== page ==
I read an interesting article by Hugh McGuire in Forbes about the future of the book. In the article, he mentioned numerous things you can’t do with a book that you can do with a web page on the internet. McGuire muses that books must merge with the Internet and in so doing will become even more valuable.
Much of what he posited as needing to take place is happening. I can easily cut and paste anything I’m reading digitally and post the quote to Twitter and Facebook. Amazon is more than happy to direct anyone clicking on my quote right to the page to buy the book. This is cut and paste. This is deep linking to the book. And it maintains an economic novel that rewards the individual author.
McGuire gets lost in his own argument however when he writes: –You cannot query across, say, all books about Montreal written in 1942–even if they are from the same publisher. Wait a minute, I thought books and the Internet would be interchangeable. What McGuire is actually arguing for here is a more refined search, not the merging of books and the Internet. These are two different things. The digitization of books will merge books with the Internet. Accessibility will be the duty of the author and publishers.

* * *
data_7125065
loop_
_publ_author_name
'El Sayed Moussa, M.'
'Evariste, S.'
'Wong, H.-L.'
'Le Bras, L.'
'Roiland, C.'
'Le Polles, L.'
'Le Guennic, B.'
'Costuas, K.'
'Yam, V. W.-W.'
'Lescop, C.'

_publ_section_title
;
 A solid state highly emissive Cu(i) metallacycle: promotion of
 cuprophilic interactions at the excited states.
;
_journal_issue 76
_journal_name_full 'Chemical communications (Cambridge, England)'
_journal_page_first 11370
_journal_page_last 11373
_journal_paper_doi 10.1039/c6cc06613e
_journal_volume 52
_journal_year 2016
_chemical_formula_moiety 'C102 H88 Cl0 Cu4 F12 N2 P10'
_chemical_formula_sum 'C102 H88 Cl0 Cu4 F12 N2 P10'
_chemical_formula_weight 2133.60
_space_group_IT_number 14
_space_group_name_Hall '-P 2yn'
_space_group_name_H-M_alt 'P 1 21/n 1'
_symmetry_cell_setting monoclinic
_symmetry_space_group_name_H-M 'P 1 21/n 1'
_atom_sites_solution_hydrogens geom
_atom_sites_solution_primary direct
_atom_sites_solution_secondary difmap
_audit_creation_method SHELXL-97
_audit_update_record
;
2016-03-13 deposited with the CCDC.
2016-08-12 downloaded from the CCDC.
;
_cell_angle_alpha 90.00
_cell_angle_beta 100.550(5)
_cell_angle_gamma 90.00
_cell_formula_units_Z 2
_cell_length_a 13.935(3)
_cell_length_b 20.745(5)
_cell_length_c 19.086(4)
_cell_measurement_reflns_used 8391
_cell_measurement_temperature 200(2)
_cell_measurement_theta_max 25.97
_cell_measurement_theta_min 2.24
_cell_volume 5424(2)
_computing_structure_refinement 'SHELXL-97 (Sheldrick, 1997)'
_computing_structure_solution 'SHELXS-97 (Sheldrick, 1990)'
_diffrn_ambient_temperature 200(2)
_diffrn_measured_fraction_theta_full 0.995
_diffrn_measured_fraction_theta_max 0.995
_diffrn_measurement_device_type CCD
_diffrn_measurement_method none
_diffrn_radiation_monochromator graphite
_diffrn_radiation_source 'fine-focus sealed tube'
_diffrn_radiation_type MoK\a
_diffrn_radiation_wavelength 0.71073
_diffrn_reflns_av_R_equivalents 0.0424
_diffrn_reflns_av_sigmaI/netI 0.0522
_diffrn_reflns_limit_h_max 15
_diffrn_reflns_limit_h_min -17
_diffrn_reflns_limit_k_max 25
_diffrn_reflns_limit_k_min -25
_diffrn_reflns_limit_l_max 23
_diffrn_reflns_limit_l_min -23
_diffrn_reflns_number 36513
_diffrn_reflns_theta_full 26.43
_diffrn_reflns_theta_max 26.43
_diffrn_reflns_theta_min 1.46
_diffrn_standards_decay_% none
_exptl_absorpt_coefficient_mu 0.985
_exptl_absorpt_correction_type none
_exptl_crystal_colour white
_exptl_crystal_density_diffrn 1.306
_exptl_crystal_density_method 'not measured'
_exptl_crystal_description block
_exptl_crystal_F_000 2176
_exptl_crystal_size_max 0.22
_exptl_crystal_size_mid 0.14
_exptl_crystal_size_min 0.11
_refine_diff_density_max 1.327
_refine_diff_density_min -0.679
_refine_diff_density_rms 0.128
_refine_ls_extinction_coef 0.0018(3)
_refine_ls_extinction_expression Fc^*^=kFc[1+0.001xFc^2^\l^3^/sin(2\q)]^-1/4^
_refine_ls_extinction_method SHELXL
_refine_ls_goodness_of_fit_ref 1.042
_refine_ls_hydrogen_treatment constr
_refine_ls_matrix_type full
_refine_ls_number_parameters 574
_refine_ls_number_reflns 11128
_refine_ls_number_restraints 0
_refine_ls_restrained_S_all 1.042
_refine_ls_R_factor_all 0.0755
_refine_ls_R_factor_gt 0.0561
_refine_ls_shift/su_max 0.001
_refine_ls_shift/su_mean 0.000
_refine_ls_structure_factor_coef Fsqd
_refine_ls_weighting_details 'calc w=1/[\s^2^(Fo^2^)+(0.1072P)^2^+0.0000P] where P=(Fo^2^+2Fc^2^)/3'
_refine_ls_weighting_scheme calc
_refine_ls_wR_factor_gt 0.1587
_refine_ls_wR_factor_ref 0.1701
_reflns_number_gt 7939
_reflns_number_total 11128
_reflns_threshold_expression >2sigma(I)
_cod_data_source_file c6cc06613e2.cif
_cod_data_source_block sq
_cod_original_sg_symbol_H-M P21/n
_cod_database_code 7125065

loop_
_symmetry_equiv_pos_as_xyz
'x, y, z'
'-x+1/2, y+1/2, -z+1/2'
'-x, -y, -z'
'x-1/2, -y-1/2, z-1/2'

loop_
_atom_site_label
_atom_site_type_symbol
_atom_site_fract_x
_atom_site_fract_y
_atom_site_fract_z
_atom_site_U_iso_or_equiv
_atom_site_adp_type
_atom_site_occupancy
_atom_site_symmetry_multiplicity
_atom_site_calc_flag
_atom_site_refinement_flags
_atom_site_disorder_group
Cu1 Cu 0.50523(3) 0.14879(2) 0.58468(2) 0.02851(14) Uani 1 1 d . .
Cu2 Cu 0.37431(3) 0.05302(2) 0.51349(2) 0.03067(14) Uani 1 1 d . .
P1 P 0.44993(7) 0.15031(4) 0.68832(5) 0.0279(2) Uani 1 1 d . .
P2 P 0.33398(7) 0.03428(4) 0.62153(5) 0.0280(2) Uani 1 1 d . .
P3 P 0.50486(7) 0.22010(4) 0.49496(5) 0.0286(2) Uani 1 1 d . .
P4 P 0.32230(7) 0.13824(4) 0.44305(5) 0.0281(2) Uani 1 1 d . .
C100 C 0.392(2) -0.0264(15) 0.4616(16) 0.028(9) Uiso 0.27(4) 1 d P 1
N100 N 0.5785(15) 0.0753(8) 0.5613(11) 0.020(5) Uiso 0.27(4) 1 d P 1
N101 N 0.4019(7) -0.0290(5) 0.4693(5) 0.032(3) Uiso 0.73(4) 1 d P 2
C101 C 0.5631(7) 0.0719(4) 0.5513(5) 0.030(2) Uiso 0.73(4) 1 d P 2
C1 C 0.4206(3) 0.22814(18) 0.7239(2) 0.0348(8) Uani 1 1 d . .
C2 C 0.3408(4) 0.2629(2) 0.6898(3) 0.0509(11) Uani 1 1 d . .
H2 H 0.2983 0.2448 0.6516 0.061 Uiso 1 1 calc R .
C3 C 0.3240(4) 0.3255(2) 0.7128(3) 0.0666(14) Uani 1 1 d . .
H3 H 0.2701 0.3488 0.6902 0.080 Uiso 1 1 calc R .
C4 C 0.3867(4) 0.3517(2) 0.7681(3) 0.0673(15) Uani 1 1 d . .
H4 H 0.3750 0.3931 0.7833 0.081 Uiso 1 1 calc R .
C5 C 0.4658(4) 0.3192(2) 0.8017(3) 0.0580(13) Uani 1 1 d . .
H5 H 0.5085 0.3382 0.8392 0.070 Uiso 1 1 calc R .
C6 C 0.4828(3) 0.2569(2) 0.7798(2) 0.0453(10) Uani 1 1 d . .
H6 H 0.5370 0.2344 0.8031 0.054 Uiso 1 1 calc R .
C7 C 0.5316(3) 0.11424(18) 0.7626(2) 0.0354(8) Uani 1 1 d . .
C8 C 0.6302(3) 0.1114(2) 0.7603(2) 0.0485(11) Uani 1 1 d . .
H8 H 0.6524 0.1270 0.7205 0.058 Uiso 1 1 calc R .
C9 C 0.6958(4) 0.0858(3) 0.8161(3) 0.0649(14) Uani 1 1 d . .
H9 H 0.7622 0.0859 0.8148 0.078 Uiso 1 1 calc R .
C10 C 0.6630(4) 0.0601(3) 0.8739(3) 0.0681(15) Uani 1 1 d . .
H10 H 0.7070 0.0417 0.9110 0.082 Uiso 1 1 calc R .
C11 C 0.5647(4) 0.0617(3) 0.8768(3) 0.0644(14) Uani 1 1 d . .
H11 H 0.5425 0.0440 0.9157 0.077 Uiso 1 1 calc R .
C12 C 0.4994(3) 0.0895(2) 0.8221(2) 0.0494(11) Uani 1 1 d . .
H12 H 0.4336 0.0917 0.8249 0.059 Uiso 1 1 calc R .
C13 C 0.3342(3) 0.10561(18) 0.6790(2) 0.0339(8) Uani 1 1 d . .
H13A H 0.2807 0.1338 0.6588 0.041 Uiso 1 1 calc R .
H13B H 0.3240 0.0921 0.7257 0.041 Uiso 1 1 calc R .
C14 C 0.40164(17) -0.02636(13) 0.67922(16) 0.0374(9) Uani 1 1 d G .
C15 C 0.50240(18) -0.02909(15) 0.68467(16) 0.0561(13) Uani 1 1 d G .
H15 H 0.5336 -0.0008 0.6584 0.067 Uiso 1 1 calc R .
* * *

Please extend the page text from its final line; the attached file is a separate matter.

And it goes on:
The new job of a publisher is SEO. As McGuire pointed out, API’s are applications to make sure that people access your data and not someone else’s data. The future of books is incorporation into the digital mass of information. In an age were anyone can publish anything and have it remain forever, the future of publishing is search engine optimization.